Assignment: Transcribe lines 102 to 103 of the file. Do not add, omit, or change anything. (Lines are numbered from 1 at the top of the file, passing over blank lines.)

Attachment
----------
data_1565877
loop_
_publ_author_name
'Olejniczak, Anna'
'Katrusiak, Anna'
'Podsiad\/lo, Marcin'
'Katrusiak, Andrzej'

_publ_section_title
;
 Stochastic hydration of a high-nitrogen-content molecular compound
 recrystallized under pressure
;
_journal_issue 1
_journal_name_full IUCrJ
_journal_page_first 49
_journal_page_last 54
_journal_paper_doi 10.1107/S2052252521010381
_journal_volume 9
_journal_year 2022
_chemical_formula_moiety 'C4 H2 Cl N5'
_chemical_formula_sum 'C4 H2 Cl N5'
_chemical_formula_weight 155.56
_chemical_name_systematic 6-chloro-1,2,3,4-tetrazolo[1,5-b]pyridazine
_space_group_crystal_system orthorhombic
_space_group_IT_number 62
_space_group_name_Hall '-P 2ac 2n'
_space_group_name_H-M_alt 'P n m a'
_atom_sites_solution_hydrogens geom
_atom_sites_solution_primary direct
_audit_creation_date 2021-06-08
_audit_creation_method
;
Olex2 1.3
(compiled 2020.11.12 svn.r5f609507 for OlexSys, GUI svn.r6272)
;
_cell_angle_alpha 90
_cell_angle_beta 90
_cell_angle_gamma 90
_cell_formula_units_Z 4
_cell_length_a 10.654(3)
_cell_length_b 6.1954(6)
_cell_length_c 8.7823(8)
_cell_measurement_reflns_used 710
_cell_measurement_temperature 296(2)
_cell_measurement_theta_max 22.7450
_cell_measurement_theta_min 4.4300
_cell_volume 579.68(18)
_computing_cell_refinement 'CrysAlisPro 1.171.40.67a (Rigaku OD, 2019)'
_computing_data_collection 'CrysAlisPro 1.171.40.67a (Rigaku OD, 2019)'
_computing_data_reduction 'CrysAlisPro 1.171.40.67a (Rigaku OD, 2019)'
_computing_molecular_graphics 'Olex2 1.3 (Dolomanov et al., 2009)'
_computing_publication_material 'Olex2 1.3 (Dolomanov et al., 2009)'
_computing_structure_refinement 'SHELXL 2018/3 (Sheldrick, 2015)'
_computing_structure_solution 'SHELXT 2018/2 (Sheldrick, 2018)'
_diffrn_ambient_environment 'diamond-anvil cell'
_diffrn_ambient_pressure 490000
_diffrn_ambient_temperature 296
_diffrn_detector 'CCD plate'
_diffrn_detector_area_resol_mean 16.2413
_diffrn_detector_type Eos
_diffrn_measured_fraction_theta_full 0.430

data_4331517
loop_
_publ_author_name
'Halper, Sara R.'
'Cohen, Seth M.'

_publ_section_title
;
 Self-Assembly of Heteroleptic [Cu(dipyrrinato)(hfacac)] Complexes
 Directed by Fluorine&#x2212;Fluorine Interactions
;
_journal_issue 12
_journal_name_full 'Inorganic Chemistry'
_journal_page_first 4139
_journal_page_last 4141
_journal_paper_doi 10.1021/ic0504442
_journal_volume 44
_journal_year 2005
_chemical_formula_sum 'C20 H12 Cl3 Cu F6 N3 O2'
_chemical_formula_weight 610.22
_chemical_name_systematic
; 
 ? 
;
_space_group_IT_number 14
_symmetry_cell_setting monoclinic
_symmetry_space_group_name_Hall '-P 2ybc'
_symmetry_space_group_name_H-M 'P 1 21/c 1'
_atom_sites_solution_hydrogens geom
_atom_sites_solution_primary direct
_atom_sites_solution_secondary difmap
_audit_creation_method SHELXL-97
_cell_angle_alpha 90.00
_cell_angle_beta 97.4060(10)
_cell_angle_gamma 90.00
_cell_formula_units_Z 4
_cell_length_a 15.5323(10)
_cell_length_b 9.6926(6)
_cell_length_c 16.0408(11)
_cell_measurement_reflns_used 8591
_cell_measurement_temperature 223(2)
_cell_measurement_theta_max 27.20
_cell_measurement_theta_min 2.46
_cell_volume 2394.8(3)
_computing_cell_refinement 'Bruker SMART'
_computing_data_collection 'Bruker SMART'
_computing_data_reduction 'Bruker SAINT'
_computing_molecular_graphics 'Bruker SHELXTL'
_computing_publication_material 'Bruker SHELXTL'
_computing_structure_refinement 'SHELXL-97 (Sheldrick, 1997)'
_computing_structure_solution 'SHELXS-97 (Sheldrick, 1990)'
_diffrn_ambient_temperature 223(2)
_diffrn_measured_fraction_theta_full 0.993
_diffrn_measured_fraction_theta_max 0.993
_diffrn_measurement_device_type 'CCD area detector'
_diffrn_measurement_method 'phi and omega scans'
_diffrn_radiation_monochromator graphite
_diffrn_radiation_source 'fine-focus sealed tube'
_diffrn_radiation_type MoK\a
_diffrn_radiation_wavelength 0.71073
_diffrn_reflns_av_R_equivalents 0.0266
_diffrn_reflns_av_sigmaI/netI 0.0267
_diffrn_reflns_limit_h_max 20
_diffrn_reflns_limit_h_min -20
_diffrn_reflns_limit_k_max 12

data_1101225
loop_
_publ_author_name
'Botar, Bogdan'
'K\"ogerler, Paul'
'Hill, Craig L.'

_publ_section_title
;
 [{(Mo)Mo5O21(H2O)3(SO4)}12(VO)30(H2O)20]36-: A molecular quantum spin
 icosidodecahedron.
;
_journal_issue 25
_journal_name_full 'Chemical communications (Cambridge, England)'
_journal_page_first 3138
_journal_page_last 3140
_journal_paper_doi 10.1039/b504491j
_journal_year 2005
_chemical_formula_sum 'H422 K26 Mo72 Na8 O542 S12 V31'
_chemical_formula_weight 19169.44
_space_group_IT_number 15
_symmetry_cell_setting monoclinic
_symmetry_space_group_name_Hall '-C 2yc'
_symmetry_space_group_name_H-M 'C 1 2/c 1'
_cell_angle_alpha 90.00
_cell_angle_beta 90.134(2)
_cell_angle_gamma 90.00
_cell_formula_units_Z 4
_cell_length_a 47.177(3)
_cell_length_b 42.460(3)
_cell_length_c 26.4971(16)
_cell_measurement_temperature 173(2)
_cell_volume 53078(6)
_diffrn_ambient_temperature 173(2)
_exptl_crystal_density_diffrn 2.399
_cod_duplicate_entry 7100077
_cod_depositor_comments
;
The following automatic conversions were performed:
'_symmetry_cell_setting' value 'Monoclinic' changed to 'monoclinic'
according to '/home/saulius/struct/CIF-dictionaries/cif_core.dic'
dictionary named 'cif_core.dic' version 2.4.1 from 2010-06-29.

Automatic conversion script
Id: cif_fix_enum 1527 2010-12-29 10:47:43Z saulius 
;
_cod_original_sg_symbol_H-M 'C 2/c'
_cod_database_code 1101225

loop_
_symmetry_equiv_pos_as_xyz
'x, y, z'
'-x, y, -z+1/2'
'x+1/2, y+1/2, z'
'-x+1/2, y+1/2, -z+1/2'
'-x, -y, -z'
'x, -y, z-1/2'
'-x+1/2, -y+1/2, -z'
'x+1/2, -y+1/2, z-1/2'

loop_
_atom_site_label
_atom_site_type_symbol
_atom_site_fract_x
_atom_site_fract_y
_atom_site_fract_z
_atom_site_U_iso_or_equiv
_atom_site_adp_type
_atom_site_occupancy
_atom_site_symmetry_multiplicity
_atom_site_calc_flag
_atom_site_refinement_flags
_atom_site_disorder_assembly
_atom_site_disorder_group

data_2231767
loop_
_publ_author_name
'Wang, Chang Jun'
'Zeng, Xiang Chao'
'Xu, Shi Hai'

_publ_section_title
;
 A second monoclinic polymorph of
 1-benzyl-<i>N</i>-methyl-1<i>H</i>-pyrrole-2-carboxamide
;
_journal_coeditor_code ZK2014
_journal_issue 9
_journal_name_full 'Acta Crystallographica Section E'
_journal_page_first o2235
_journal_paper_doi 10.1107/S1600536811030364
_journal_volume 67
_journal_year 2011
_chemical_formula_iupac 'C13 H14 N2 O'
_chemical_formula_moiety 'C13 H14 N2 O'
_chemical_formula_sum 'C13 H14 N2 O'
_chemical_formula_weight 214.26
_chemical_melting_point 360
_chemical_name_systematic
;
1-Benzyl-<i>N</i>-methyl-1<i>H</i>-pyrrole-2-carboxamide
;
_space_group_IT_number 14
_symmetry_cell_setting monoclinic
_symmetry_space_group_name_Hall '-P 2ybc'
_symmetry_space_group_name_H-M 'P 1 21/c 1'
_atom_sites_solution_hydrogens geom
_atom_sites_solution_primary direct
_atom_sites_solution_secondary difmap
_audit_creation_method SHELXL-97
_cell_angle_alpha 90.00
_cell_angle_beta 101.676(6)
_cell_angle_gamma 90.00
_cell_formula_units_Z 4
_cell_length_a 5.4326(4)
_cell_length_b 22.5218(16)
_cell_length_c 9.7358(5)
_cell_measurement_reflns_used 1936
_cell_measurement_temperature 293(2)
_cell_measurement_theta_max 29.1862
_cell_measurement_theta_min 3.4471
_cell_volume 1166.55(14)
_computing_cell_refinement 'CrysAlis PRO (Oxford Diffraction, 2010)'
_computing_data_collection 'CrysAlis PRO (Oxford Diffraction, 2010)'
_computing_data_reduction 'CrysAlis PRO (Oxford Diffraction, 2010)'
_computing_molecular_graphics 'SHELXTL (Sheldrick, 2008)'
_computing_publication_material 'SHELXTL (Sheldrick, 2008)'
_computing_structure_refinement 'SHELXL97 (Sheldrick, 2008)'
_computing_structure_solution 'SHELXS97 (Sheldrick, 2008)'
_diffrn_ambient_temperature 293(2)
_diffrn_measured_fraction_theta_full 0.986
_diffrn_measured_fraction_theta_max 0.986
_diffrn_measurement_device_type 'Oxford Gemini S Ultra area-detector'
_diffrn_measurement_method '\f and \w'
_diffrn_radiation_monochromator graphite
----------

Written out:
_cell_measurement_theta_max 27.20
_cell_measurement_theta_min 2.46